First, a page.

We were delighted to host Uachtarán na hÉireann, President Michael D. Higgins, at our services in north inner city Dublin on Monday, November 25th.
Peter McVerry Trust was marking the 40th anniversary of our first service, launched by Fr Peter McVerry in 1979. Today, the service caters for young people under the age of 18 who are in need of residential care.
Speaking at the anniversary event, CEO of Peter McVerry Trust, Pat Doyle, thanked President Higgins for his dedication to human rights and support of Peter McVerry Trust’s work.
“Tabor House celebrates its 40th year. We have some former staff, long-serving staff, new staff and current staff here with us. We also have Paddy with us, who was the first client ever here in Tabor House,” Mr Doyle began.
“I want to welcome you all to Tabor House and I want to thank you for taking the time to come here. It is really heartening to know that our President stands with human rights and with the work that we do, so thank you very much,” Mr Doyle said.
President Higgins commended the staff of the service, stressing the importance of social care workers and residential care for young people. He also met Paddy, who was the first resident of the service when it opened 40 years ago.
“No one has a perfect run through life. It’s very important as they (young people) are putting the pieces of their life together that they have a place where you can choose to put on your own headphones and listen to your own music. That you can put the imprint of yourself and the different intimacies on your own space, and people feel safe then in many cases.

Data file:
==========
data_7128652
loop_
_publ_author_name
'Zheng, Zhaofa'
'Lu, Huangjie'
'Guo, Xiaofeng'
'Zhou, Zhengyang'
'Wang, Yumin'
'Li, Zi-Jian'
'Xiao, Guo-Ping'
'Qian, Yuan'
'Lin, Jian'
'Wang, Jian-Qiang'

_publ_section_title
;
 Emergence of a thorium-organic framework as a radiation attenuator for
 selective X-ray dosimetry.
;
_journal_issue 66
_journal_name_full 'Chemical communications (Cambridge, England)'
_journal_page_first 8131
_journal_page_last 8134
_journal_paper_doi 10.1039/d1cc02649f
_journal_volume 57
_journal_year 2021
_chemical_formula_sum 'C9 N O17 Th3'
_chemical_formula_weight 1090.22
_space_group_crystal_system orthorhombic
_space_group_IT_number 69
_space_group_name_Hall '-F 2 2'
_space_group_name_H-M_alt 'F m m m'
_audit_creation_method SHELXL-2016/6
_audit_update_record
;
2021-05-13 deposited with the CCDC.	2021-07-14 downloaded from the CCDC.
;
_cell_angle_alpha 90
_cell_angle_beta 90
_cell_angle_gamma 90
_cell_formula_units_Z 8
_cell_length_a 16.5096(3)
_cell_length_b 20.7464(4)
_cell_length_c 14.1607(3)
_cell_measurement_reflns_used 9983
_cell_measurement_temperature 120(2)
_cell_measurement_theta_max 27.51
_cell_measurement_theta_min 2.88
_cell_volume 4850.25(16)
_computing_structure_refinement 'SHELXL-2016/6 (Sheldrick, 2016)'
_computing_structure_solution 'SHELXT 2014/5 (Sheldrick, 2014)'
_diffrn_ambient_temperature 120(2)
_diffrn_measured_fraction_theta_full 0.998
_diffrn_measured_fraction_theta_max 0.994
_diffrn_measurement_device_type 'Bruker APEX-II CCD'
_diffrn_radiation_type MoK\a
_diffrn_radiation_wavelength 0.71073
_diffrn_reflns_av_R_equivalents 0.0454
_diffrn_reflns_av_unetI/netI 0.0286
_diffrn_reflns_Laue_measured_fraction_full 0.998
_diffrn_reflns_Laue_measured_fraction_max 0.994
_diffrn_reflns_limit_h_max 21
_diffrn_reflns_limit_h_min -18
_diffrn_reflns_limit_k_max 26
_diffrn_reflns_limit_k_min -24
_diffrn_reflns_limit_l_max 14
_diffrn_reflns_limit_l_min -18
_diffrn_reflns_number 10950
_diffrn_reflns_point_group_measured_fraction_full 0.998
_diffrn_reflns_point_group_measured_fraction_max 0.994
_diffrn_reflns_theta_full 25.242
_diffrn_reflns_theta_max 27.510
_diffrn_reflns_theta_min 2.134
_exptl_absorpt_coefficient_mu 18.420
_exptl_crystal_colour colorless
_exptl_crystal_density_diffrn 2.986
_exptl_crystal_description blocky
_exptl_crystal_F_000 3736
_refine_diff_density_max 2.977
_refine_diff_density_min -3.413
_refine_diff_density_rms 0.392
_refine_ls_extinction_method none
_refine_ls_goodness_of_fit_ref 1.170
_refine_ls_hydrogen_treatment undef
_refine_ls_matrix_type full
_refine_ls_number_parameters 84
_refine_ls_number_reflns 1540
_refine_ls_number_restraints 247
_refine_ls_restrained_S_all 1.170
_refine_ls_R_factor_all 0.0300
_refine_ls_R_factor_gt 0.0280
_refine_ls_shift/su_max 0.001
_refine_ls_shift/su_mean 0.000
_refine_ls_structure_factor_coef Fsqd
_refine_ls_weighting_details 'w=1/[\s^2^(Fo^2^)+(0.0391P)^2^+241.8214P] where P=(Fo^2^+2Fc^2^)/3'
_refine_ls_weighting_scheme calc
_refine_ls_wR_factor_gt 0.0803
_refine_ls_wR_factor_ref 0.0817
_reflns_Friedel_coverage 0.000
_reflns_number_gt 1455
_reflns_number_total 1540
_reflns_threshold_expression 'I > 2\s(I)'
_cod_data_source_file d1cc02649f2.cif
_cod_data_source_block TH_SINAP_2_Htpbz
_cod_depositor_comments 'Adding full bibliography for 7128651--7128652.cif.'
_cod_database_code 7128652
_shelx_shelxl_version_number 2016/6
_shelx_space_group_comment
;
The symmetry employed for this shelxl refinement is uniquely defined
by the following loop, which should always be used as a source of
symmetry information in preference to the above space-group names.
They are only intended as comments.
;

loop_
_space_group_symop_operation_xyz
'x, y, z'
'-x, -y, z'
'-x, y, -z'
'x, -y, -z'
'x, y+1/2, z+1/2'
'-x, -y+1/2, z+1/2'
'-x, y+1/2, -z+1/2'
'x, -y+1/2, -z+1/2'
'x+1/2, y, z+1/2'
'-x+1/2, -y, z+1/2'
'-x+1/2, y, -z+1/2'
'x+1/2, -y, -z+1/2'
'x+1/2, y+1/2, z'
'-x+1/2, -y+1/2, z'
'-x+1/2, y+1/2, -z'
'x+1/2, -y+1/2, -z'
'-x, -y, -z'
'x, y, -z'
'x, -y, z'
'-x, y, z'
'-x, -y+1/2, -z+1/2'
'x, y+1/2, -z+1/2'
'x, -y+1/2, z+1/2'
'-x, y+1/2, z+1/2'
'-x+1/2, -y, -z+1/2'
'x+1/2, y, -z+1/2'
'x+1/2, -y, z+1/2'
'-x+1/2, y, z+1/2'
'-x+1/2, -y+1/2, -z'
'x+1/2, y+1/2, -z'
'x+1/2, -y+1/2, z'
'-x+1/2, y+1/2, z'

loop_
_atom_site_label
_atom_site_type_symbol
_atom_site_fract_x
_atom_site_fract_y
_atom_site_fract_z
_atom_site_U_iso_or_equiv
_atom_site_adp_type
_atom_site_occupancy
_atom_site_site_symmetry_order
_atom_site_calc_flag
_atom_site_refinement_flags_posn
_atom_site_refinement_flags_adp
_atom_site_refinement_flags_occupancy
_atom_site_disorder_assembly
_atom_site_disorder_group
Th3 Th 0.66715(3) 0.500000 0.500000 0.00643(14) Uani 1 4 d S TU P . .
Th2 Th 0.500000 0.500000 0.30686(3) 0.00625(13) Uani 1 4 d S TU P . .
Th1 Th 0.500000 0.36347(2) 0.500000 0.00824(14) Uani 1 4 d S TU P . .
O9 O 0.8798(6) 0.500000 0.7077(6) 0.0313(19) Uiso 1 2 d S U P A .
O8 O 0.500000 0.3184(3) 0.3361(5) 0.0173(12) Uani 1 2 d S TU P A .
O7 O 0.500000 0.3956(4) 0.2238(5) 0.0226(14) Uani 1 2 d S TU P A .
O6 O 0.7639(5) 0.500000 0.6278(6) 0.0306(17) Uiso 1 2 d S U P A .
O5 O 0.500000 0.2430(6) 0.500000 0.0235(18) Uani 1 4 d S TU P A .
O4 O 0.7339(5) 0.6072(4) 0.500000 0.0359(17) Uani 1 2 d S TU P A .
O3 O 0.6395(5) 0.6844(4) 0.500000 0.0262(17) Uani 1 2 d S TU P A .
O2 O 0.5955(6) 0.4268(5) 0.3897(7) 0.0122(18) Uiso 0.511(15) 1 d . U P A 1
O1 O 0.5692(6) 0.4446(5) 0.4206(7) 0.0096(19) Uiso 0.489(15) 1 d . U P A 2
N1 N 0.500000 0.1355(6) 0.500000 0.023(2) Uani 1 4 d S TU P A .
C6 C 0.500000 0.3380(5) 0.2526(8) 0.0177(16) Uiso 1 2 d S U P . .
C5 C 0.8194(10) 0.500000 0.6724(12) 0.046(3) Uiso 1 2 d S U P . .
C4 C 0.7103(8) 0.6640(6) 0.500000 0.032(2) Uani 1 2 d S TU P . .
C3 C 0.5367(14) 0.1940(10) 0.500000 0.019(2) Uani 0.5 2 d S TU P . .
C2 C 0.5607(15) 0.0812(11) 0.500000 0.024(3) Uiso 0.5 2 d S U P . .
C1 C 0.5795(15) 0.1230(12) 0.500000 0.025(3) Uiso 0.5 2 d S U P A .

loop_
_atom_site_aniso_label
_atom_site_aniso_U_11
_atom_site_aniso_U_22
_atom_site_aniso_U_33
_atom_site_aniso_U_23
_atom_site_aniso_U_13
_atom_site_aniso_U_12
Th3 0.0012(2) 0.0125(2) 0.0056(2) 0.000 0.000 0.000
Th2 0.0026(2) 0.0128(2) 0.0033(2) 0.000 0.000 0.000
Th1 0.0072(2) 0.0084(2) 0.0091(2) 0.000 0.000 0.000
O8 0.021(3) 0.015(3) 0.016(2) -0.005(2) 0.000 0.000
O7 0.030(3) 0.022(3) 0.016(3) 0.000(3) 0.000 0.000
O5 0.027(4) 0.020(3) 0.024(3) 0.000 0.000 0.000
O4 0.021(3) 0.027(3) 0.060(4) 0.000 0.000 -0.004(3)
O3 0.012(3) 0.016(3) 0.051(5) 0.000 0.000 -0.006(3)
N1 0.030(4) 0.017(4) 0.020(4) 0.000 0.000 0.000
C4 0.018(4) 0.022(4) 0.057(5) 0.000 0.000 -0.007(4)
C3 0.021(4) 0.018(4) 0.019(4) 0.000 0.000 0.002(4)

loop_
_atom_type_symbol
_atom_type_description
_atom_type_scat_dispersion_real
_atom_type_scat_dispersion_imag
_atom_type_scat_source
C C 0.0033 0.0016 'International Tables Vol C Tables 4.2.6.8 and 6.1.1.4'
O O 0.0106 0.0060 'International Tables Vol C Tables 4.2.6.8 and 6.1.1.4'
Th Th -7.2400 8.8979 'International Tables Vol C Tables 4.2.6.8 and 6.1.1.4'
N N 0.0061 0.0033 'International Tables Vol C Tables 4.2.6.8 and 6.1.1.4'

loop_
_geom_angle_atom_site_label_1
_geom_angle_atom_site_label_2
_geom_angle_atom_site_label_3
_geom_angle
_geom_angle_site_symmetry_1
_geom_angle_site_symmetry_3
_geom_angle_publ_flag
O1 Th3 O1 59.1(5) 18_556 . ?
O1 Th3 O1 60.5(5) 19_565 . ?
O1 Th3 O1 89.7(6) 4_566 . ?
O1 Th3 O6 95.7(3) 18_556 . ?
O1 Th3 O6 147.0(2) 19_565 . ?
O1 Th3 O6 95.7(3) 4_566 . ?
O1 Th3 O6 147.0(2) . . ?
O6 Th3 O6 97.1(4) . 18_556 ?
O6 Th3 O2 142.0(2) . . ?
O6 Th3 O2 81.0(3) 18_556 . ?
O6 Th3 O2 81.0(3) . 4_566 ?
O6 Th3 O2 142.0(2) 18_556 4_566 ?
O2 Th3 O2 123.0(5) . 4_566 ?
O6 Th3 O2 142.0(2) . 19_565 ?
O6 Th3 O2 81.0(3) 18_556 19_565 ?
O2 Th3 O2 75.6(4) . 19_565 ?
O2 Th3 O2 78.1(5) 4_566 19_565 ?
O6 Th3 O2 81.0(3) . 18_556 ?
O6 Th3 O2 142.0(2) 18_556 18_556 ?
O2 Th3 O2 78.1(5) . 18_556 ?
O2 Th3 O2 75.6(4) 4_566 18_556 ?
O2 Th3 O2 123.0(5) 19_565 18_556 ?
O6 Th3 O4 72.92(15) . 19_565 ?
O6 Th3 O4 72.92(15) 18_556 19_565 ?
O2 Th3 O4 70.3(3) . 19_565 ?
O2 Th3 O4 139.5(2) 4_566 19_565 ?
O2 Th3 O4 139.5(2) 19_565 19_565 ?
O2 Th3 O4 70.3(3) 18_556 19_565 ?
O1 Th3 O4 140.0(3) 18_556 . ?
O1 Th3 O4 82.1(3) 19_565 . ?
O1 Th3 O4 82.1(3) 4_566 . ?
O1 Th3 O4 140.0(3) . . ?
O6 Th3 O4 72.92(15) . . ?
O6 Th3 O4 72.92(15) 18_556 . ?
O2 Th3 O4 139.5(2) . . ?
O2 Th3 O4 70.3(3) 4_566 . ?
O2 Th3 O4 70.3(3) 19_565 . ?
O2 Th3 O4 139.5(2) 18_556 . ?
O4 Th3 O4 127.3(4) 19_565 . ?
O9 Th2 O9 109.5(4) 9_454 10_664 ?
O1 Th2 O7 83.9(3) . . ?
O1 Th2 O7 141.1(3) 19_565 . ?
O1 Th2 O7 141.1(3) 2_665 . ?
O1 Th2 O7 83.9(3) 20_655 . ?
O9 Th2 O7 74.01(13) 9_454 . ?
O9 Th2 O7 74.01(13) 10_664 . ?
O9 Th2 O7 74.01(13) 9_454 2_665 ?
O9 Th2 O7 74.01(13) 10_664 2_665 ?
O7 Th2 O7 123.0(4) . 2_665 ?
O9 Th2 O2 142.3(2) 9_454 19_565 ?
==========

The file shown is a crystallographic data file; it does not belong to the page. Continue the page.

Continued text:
“It’s a privilege to be here. May places like this multiply, and may it happen soon,” said President Higgins.
“I’d just like to say that I’m very pleased to be here and it was absolutely lovely to meet Paddy. I want to thank you all for all you’ve been doing for 40 years,” President Higgins added.
40 Years of Tabor House
Looking back on the 40 years that have passed since opening his first service, Fr Peter McVerry detailed how our services grew in Ireland.
“I want to sincerely thank you for coming down. It really is inspiring for us and it does reflect your own commitment to people on the margins,” Fr McVerry said to President Higgins.
“When I opened this 40 years ago…it was just a small, little house with shared bedrooms and I thought I was going to run it for a couple years and then I’d go off and do something else. But young people were leaving at 16 and going back on the streets, so we had to open a hostel for the over 16s.
“As numbers grew and grew we had to open more hostels, then the childcare act came in and we had to separate out the under 16s from the over 16s, so we had to open more hostels. Then the drug problem hit Dublin and we had to open the detox centre,” Fr McVerry said.
“One thing just led to another, so really this was a seed that grew into something wonderful. Totally unexpected, but I’m really delighted it has grown that way,” he continued.
Concluding on the day’s events, Fr McVerry highlighted the vital role housing plays in allowing people to live fulfilling lives.
“Housing is probably the most fundamental human right. If you don’t have a house you don’t have a life and all the other rights disappear. The right to adequate food, your health will deteriorate, you cannot access education and you cannot access employment if you don’t have a home.
“I’m delighted that we in the Trust can make a small contribution to the rights of people who otherwise would have those rights neglected,” he said.